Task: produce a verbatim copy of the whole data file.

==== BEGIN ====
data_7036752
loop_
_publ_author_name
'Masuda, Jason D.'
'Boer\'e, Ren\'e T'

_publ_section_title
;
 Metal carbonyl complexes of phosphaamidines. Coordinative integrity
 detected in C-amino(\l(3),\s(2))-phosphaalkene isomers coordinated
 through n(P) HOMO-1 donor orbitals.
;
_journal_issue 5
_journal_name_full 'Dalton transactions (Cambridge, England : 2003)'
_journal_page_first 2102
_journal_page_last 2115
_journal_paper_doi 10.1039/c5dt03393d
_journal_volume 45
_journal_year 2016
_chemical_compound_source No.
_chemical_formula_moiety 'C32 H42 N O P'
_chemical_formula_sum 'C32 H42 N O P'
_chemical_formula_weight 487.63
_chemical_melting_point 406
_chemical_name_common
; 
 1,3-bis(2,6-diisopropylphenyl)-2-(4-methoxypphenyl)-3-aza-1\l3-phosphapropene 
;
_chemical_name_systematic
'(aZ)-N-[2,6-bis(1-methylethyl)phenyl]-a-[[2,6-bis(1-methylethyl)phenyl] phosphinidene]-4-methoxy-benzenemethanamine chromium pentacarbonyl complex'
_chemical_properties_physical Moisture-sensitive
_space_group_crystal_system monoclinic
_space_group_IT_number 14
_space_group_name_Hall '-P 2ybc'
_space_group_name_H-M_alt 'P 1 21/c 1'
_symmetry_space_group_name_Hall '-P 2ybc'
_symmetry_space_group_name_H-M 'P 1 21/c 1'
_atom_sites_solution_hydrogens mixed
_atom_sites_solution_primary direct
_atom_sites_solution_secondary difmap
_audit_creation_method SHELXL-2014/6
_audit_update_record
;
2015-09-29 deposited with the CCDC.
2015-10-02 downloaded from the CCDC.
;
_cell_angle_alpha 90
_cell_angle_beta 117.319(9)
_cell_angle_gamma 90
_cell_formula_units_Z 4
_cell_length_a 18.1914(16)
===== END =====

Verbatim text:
data_7036752
loop_
_publ_author_name
'Masuda, Jason D.'
'Boer\'e, Ren\'e T'

_publ_section_title
;
 Metal carbonyl complexes of phosphaamidines. Coordinative integrity
 detected in C-amino(\l(3),\s(2))-phosphaalkene isomers coordinated
 through n(P) HOMO-1 donor orbitals.
;
_journal_issue 5
_journal_name_full 'Dalton transactions (Cambridge, England : 2003)'
_journal_page_first 2102
_journal_page_last 2115
_journal_paper_doi 10.1039/c5dt03393d
_journal_volume 45
_journal_year 2016
_chemical_compound_source No.
_chemical_formula_moiety 'C32 H42 N O P'
_chemical_formula_sum 'C32 H42 N O P'
_chemical_formula_weight 487.63
_chemical_melting_point 406
_chemical_name_common
; 
 1,3-bis(2,6-diisopropylphenyl)-2-(4-methoxypphenyl)-3-aza-1\l3-phosphapropene 
;
_chemical_name_systematic
'(aZ)-N-[2,6-bis(1-methylethyl)phenyl]-a-[[2,6-bis(1-methylethyl)phenyl] phosphinidene]-4-methoxy-benzenemethanamine chromium pentacarbonyl complex'
_chemical_properties_physical Moisture-sensitive
_space_group_crystal_system monoclinic
_space_group_IT_number 14
_space_group_name_Hall '-P 2ybc'
_space_group_name_H-M_alt 'P 1 21/c 1'
_symmetry_space_group_name_Hall '-P 2ybc'
_symmetry_space_group_name_H-M 'P 1 21/c 1'
_atom_sites_solution_hydrogens mixed
_atom_sites_solution_primary direct
_atom_sites_solution_secondary difmap
_audit_creation_method SHELXL-2014/6
_audit_update_record
;
2015-09-29 deposited with the CCDC.
2015-10-02 downloaded from the CCDC.
;
_cell_angle_alpha 90
_cell_angle_beta 117.319(9)
_cell_angle_gamma 90
_cell_formula_units_Z 4
_cell_length_a 18.1914(16)